The other “comfort” revision is the G10 grips. These feature radial lines instead of checkering with the edges of each line slightly rounded. Tactile control is still excellent, but long term abrasion in an extended class is reduced. Call me a sissy if you like, but I like those grips. The single thumb safety lever, set up for right handed shooters, is smaller on the new carry gun. I think it’s a good idea if you can reduce the size of a component on a CCW weapon without compromising performance, and over the 5 day-class, I did not notice any difficulties in operation when presenting the gun from concealed carry. The slide stop pin has also been shortened with the frame countersunk on the right side. This change does two things. One, it will allow the use of Crimson Trace grips with no interference from a protruding pin. Second, you may need to modify your disassembly technique slightly when you clean the gun. There are also serrations on top of the new gun’s slide for the purpose of reducing glare. Firing both the old CQB and the new pistol in the bright Arizona sunlight I did not notice any difference in glare from either gun, but most of our outdoor shooting was during morning hours with the sun behind us. Still, I would rate this as a worth while addition on a carry gun.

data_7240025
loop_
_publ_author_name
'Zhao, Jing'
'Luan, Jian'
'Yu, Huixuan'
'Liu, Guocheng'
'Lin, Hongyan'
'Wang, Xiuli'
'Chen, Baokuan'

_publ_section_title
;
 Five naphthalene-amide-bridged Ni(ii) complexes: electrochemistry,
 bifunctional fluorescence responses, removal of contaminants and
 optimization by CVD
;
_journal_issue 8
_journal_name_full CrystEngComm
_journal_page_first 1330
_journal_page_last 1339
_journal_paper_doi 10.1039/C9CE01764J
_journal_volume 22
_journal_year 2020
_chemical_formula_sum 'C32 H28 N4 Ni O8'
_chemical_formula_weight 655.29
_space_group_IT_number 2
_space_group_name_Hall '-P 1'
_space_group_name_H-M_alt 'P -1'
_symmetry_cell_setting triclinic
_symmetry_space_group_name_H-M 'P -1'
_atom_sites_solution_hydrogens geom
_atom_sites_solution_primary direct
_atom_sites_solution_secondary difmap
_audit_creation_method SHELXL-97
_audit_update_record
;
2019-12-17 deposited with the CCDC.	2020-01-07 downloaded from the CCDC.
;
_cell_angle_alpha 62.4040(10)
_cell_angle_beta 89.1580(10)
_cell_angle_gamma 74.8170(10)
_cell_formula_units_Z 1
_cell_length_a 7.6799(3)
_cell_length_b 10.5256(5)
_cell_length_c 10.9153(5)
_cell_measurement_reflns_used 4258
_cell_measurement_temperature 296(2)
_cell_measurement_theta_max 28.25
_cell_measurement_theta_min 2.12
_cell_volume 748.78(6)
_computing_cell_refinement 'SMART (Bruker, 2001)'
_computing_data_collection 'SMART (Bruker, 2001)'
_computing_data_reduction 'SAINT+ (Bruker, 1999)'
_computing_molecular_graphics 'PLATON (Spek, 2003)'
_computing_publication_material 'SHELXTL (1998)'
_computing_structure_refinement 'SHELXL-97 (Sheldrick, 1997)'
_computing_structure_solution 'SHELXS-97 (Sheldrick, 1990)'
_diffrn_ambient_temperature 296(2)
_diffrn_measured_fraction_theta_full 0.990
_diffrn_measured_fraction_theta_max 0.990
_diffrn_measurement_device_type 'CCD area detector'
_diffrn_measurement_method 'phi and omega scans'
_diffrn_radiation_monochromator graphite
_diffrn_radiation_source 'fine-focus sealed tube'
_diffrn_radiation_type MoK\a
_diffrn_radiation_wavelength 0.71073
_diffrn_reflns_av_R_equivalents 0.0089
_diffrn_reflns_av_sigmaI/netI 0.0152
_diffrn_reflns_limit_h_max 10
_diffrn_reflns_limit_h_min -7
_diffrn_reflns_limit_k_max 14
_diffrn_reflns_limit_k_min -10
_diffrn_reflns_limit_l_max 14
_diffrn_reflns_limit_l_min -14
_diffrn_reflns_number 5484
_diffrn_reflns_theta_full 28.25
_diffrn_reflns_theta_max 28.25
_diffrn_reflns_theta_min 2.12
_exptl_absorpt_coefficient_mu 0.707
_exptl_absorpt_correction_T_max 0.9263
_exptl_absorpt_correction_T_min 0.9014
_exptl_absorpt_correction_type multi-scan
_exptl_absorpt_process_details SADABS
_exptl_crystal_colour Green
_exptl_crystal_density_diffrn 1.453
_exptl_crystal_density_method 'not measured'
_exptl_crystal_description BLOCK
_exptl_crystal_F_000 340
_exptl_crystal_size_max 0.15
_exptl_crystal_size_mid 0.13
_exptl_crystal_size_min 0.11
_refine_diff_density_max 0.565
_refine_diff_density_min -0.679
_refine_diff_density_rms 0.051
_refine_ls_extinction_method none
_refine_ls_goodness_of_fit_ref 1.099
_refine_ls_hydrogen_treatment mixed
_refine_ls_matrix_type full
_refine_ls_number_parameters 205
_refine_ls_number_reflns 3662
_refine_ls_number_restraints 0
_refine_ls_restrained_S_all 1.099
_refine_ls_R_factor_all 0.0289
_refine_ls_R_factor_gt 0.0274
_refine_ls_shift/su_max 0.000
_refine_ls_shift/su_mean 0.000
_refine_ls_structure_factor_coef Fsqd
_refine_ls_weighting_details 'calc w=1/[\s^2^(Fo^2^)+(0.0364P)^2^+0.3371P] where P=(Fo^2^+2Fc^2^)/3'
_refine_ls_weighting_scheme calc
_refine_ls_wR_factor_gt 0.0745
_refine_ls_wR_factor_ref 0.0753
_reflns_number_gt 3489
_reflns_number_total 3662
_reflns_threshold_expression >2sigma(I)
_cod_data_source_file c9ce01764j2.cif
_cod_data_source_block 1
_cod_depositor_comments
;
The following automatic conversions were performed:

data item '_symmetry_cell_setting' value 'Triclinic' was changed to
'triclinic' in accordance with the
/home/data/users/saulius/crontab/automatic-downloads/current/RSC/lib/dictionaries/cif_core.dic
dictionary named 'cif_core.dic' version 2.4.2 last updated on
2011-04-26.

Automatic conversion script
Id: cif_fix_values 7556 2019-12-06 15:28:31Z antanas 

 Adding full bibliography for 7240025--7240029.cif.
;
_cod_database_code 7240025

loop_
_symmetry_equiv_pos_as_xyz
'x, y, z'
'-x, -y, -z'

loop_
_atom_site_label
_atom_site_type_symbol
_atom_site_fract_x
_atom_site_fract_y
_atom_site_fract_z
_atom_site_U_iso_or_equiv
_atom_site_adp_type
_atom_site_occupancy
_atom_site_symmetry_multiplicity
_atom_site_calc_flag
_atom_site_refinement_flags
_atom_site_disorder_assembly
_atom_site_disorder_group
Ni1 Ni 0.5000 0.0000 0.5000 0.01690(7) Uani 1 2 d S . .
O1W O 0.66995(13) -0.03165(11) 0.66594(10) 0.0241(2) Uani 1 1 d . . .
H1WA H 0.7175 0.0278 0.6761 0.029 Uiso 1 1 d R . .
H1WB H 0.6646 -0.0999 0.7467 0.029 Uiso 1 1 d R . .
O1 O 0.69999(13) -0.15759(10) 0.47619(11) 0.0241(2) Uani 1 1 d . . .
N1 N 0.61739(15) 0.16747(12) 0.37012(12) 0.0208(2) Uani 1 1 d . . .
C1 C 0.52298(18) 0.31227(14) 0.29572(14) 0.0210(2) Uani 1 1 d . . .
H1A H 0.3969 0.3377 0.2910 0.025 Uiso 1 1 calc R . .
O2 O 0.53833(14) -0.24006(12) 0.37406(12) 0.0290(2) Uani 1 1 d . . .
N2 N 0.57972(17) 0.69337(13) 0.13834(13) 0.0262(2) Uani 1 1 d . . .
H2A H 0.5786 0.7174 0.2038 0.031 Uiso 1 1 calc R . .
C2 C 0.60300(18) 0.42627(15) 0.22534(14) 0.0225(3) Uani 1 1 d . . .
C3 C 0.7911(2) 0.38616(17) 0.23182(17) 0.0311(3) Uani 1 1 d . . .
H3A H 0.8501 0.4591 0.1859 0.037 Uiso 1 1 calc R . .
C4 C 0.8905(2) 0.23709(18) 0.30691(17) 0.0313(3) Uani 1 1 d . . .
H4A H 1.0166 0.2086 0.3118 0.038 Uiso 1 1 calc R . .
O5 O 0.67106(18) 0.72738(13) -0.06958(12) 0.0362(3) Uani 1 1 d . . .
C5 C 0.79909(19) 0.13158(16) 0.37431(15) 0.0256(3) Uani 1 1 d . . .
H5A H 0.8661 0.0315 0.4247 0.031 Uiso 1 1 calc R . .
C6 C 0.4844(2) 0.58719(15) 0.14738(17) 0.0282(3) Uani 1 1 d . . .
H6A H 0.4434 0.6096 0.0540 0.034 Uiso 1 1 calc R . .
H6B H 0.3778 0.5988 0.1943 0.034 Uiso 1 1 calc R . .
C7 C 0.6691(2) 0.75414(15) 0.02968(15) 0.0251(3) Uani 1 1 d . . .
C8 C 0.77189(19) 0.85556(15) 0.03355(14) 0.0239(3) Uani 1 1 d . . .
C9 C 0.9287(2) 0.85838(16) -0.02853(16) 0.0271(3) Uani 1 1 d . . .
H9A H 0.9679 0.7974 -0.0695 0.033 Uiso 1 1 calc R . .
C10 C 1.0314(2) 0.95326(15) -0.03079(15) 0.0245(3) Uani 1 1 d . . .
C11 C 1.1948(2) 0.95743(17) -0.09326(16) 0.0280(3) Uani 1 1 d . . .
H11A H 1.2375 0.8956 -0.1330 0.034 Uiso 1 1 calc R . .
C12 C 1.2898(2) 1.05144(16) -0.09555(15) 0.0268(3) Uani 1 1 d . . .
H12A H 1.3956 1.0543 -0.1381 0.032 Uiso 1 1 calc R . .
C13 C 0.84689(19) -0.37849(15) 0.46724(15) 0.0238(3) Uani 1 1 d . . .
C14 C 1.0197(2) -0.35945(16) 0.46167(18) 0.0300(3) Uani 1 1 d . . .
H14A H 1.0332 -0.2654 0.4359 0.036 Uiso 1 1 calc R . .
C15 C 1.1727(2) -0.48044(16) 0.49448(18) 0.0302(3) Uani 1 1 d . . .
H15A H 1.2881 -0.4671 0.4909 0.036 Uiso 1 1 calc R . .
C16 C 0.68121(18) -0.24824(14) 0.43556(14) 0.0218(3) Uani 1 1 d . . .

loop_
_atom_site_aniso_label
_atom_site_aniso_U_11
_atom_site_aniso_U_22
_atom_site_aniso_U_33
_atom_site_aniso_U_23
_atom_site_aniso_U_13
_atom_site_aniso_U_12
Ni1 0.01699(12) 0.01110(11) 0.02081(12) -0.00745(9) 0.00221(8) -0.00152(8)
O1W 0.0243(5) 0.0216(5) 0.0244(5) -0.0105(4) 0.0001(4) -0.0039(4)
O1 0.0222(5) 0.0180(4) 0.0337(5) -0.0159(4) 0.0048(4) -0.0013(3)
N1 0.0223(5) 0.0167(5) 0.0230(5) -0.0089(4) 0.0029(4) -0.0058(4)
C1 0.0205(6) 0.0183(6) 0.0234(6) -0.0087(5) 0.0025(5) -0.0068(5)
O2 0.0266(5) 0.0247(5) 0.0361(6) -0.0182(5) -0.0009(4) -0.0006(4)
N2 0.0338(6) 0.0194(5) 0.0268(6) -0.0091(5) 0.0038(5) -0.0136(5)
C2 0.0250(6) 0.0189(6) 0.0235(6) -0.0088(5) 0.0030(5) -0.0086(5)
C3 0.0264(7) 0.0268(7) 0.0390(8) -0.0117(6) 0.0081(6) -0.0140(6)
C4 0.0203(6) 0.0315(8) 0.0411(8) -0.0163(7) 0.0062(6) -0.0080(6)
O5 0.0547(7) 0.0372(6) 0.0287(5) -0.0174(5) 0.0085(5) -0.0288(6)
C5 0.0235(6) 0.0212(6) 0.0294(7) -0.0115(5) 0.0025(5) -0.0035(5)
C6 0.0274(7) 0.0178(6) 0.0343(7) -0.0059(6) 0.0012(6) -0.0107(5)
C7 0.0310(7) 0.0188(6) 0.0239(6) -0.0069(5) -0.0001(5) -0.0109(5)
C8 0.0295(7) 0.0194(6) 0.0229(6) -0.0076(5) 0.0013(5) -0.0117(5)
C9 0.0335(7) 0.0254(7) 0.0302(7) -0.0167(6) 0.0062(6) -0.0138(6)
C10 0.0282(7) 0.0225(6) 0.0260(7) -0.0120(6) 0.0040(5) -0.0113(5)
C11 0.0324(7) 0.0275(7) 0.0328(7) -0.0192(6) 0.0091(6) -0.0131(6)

The new gun has several relief cuts that strike me as being well thought out and useful. The front half inch or so of the slide has been reduced in width. It may not save much weight, but depending on how you execute a press check, you might find the new configuration helpful in grasping the slide with the support hand. There’s also a relief cut in the front strap just behind the trigger guard. Perhaps it let’s you get your hand in higher and tighter into the grip, but it’s so small that I really couldn’t notice a functional difference between the two guns either when holding or firing. The final relief cut is in the left grip panel behind the mag release button, and this did have some tangible benefits. I’ve never been able to drop a magazine on a 1911 without shifting my shooting hand grip simply because I don’t have particularly long fingers/thumbs. With Wilson’s new carry gun, I still have to rotate a bit, but it’s noticeably less movement than is required on the CQB, much more comfortable to execute, and much quicker to recover. This is the kind of change whose value will depend on your individual dimensions and operating technique for an evaluation, but even with only a partial improvement, I like the change.